With the passing of Cahuilla elder Alvino Siva on June 26, the language of the Cahuilla of Southern California moved one step closer to being lost forever. Silva was one of just a handful of fluent Cahuilla speakers left. A 1994 estimate placed the total number of speakers between 7 and 20, all elderly. Cahuilla is one of the 516 languages listed by the Ethnologue as critically endangered, and linguists estimate that we may lose as much as 90% of the world’s 6,800 languages in the next century — an average of one human language per week.
Siva was especially interested in teaching and preserving Cahuilla bird songs, which tell the origins and history of the Cahuilla people. The debut of the documentary “Sing Birds: Following the Path of Cahuilla Power,” at Idyllwild Arts Academy, chronicles this rich oral history. Siva’s interviews, along with those of two other Cahuilla elders, feature prominently in the film.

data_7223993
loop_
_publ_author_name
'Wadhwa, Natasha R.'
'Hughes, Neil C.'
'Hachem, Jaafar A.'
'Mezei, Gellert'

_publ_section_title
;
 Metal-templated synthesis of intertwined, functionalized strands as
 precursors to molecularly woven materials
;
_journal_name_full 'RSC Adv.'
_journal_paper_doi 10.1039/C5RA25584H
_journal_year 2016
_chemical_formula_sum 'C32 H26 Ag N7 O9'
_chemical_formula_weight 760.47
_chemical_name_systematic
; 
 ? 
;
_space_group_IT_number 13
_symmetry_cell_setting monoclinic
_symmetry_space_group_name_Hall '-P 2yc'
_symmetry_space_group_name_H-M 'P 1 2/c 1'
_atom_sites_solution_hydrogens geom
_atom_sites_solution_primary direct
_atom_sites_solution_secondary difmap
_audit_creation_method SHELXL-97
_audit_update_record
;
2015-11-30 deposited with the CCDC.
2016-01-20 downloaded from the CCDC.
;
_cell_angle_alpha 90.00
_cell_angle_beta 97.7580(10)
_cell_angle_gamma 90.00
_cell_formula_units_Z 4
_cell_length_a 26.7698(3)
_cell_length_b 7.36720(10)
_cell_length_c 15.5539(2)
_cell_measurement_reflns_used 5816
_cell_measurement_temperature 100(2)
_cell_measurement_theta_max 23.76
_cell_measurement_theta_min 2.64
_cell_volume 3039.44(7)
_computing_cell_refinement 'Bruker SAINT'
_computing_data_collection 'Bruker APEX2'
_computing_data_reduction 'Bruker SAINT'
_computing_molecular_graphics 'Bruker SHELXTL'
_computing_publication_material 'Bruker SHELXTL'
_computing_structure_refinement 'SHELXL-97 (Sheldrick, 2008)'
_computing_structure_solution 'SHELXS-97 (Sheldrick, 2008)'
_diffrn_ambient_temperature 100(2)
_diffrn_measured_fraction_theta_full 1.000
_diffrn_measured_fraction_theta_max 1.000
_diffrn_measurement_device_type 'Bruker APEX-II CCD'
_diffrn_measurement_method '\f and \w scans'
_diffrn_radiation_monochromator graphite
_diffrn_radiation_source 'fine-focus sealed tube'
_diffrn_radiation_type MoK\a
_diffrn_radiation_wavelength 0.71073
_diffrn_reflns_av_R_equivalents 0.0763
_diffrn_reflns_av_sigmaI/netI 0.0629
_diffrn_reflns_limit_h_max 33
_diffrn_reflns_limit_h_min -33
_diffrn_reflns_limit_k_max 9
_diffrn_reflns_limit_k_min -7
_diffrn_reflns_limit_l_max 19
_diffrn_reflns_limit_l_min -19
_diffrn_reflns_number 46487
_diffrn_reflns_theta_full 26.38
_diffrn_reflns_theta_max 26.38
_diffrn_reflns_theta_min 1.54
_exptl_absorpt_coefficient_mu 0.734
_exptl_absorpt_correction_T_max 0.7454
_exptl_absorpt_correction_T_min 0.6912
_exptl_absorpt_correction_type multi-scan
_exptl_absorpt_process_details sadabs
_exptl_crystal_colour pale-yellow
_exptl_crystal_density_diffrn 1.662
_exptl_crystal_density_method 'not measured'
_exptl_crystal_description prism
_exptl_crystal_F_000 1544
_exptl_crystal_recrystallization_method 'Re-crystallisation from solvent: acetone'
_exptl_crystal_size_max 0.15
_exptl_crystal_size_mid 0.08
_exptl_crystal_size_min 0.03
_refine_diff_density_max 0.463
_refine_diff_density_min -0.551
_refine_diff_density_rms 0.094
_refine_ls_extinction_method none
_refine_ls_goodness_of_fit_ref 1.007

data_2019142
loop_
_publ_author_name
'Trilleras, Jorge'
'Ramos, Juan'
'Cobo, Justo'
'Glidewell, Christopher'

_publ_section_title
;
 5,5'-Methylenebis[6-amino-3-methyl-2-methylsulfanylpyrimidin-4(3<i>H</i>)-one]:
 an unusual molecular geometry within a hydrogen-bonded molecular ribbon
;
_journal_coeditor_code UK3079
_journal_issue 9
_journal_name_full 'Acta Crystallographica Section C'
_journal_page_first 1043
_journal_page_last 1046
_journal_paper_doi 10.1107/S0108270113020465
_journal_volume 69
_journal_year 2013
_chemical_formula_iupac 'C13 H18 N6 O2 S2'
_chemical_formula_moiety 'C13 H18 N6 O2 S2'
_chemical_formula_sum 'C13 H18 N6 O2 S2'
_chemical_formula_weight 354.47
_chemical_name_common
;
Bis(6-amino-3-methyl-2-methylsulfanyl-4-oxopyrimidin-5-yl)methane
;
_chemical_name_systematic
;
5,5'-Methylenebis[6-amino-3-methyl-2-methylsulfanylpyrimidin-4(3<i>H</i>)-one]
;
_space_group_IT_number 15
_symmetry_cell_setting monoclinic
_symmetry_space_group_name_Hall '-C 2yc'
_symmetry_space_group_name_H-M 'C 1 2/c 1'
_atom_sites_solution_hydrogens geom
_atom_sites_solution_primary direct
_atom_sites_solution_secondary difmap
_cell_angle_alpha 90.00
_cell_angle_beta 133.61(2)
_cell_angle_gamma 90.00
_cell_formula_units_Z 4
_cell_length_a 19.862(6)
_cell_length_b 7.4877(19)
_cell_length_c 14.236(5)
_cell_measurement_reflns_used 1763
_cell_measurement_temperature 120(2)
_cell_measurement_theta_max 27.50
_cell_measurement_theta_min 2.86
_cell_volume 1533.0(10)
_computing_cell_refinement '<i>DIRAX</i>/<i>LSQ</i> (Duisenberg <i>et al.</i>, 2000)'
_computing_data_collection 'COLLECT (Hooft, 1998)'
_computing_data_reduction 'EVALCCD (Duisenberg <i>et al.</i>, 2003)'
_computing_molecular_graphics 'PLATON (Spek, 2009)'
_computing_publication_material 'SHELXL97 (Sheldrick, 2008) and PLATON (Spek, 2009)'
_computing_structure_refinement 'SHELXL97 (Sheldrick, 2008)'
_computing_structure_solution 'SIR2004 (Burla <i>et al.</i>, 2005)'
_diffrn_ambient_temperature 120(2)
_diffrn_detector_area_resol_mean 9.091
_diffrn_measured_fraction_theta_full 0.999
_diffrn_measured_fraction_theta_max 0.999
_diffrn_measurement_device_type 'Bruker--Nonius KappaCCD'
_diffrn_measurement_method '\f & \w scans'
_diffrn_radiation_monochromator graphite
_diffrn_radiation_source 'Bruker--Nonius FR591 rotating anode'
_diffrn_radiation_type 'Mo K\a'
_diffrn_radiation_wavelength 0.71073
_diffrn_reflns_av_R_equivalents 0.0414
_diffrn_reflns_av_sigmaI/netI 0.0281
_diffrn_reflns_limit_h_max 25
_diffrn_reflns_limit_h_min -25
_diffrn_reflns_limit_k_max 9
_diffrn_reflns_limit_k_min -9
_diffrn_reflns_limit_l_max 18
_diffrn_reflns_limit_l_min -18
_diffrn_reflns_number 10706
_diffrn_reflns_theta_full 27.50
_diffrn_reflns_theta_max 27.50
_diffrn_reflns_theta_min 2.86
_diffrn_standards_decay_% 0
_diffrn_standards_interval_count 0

The Rosetta Project Archive houses more than 30 Cahuilla recordings, assembled in the fall of 1937 by John P. Harrington, some of which include performances of bird songs (available in this Google Earth Layer). During 40 years as a field ethnologist for the Smithsonian, Harrington collected recordings of languages throughout California and the Americas, including Cahuilla. The original wax cylinder and aluminum disk recordings are now kept at the National Anthropological Archives in the Smithsonian. The Rosetta Project Archive also includes a Cahuilla grammar and set of texts that you can find in our special collection in the Internet Archive.
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